I don’t want to run away from the world – I want to rediscover myself in it.

I think that a lot of people (especially some of the more social people I know) assume that solitude and loneliness are the same thing. When I tell people that I like a bit (a lot) of solitude in my life, they immediately start worrying about me being lonely or telling me that I am lonely. But, solitude isn’t about being lonely and some people love having time to themselves, even if it’s just a few minutes. Solitude isn’t about not having friends or family, not feeling connected to your community, or not being able to spend time with people when you feel like being social. Solitude is about taking some time for yourself. It’s about ignoring your phone (calls, emails, text messages, social media, etc.) for a little  while. It’s about letting your mind be blank or letting it wander off into those dusty corners you rarely visit. It’s about letting the sound of the rain, wind, crickets, birds, river, orchestra, etc. be the only thing you focus on for a little while. It’s about taking time to reconnect with yourself.

I think that this line from the book resonated with me because I was (and still am) on that journey, but I haven’t yet found the path I need and I’m still worried that others will think that my willingness to disconnect, declutter, and simplify are an attempt to run away. All of the changes I’ve made in my life these past few years were just my attempts to find my path and get back to solid ground.

Taking time for myself – whether it was early morning walks, time to sketch, or my new digital free Sundays – is just a way for me to get to know me. And, instead of disconnecting me from my community, it’s actually been making me feel more inclined to participate with my community. Instead of feeling heavy with the stress of what I was trying to make my life into, I’m feeling relaxed with the not-normal-but-works-for-me life that I’m working towards.

I know that I sometimes make finding time for solitude sound grand and easy, but it’s not. Certainly, it’s easier for someone like me who likes to take time for myself and let my mind wander, but I’m sure this sounds like a nightmare for many of my extroverted friends. Nonetheless, I would encourage everyone to find a few minutes here or there to be alone with your thoughts. Maybe that’s just stopping for a few breaths in a park on your way to work, taking the dog for a walk without your phone, sitting quietly with a loved one for a cup of tea, or meditating. The key is to take some time without distractions – no phone, no radio, no TV, no chatter from your BFF who had the most ridiculously awesome gossip. Those things can come later.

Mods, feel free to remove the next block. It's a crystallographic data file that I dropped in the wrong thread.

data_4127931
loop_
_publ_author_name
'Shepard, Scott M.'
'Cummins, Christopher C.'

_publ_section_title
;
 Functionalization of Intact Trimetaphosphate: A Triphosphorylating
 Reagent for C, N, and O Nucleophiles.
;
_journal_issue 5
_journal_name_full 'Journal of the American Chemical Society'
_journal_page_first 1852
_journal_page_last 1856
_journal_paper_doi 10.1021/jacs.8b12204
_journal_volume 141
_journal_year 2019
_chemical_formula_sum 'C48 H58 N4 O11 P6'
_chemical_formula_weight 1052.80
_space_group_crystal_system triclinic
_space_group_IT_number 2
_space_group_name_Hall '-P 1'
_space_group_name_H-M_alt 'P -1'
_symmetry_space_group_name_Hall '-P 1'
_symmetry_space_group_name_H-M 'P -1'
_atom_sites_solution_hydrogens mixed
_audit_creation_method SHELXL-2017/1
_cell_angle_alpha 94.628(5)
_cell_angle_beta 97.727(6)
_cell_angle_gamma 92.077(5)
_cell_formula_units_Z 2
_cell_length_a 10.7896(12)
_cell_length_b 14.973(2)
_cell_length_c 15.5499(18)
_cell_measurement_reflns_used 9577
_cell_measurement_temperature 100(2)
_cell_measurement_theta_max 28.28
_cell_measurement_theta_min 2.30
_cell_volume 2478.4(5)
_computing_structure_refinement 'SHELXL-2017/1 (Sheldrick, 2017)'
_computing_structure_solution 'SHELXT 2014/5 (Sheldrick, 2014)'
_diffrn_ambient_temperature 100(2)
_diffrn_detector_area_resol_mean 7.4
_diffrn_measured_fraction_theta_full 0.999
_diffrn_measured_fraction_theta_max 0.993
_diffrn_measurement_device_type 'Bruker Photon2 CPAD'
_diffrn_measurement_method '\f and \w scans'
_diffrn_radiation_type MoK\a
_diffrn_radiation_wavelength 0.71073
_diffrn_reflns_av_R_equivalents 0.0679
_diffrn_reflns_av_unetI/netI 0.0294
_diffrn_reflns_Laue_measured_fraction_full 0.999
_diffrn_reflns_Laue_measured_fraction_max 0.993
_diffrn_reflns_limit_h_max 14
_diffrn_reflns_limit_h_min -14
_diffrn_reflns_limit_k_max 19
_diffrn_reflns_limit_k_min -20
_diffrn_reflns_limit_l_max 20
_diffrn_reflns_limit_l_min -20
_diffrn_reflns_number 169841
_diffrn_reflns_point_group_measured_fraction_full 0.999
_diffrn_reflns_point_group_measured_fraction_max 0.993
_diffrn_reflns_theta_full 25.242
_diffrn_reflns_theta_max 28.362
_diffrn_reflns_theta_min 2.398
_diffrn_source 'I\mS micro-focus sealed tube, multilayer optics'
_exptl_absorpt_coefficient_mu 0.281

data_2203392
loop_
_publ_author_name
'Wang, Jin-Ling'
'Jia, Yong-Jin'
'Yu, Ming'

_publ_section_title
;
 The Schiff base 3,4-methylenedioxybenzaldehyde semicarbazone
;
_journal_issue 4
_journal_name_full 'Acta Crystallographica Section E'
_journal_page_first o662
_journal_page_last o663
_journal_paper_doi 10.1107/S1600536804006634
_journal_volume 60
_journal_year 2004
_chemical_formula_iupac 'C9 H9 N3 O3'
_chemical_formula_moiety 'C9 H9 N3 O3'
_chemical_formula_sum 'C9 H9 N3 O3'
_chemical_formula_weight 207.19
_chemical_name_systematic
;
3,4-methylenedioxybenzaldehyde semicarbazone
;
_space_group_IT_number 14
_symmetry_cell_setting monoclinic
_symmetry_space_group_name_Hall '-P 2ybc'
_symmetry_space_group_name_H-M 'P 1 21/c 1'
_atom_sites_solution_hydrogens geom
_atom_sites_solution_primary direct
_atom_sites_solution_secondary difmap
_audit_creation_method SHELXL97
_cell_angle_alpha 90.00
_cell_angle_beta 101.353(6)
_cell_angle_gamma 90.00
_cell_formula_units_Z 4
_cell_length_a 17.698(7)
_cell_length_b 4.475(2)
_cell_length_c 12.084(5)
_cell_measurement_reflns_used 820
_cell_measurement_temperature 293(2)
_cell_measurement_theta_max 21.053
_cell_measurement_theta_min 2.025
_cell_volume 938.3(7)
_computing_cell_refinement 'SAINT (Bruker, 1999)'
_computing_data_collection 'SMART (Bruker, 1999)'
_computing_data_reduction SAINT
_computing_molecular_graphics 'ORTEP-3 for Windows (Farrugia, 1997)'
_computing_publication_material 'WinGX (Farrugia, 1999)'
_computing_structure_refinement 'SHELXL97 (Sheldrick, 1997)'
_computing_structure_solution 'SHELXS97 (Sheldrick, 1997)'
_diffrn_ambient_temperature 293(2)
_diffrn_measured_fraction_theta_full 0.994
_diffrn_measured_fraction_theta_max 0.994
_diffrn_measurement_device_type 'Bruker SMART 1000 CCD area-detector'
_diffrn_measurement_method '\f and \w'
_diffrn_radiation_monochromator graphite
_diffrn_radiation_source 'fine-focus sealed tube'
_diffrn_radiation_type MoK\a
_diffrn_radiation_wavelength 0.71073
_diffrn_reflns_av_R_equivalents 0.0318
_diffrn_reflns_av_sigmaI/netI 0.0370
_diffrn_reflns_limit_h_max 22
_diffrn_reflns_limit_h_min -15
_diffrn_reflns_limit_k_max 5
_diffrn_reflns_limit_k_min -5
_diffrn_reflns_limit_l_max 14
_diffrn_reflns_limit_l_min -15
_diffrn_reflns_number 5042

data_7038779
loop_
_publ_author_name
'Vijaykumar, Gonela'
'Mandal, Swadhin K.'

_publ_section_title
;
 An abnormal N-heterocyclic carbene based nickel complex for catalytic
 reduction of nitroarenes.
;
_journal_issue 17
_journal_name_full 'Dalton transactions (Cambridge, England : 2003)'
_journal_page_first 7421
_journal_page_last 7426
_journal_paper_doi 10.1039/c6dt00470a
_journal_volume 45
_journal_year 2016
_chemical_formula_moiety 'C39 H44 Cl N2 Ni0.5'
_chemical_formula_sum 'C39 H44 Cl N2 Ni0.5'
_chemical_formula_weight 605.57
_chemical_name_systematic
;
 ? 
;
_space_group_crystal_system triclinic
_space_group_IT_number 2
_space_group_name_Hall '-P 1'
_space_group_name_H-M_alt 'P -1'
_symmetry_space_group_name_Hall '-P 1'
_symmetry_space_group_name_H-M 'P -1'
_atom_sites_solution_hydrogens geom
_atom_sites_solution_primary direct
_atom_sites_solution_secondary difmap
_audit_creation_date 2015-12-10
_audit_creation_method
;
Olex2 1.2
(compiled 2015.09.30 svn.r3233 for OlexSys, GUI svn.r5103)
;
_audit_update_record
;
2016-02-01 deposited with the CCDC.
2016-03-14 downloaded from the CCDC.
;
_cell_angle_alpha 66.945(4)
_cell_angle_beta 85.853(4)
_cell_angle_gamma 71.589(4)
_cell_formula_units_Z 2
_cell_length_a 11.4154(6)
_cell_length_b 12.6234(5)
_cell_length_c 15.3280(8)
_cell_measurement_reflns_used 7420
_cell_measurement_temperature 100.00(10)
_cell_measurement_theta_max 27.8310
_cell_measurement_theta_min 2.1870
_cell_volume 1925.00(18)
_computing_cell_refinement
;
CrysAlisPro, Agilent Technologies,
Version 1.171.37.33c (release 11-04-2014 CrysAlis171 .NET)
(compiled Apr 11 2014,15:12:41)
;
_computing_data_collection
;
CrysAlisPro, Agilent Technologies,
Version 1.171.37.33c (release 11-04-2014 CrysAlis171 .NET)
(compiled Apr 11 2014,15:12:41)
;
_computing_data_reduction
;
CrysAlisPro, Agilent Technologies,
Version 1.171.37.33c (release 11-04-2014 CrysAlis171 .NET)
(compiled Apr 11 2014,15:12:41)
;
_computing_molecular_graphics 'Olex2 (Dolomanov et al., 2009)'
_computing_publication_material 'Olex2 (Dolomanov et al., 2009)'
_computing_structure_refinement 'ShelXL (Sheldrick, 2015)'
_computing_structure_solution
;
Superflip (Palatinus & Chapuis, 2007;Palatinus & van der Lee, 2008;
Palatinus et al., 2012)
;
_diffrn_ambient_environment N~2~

Try it, and maybe you’ll rediscover something about yourself.

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Hope brings things


I made this note months ago:

Re. minimalism:

  • Hope brings things
  • you hope you’ll use things, you hope you’ll have friends over for games nights, you hope you’ll sew the pattern, etc. 
  • But those hopes may not be who you really are (ex: I don’t tend to invite people over, but I do sew on occasion). 

I can’t remember exactly where I heard this, but I’m fairly sure that it was in one of The Minimalists* podcasts. This idea of hope bringing things caught my attention because it’s true and it’s something that has had a huge impact on my life:

  • I hoped to be perceived as a successful adult, which I am, so I don’t know why I felt the need to prove it with a bigger-than-I-like apartment and “nice” things
  • I hoped to be a great quilter or stitcher, when, in fact, I liked the crafts but wasn’t passionate about them
  • I hoped to be more interested in cooking, which is silly because I eat very well with my simple and rare cooking endeavors
  • I hoped …
  • I hoped …
  • I hoped …

Instead of using my time and energy to become those things (or, more importantly, to consider if I really wanted to become those things), I used my time and money to acquire things that those people might have. It’s as if I was looking for that magic pill or a bit of instant gratification: “I have a quilt pattern, now I’m a quilter – yay! I feel gratified!”

Quilting might be a bad example, as I’ve made a few quilts (and have one in the works as I draft this), but you get the idea. Hope, or the wish to be something, can lead us to buying things that we don’t need yet and may never need. It’s what entices us to buy the latest fashions, the better lawnmower, or the full set of gear that we think we need for a new hobby that we’ve only just began (or haven’t even tried yet).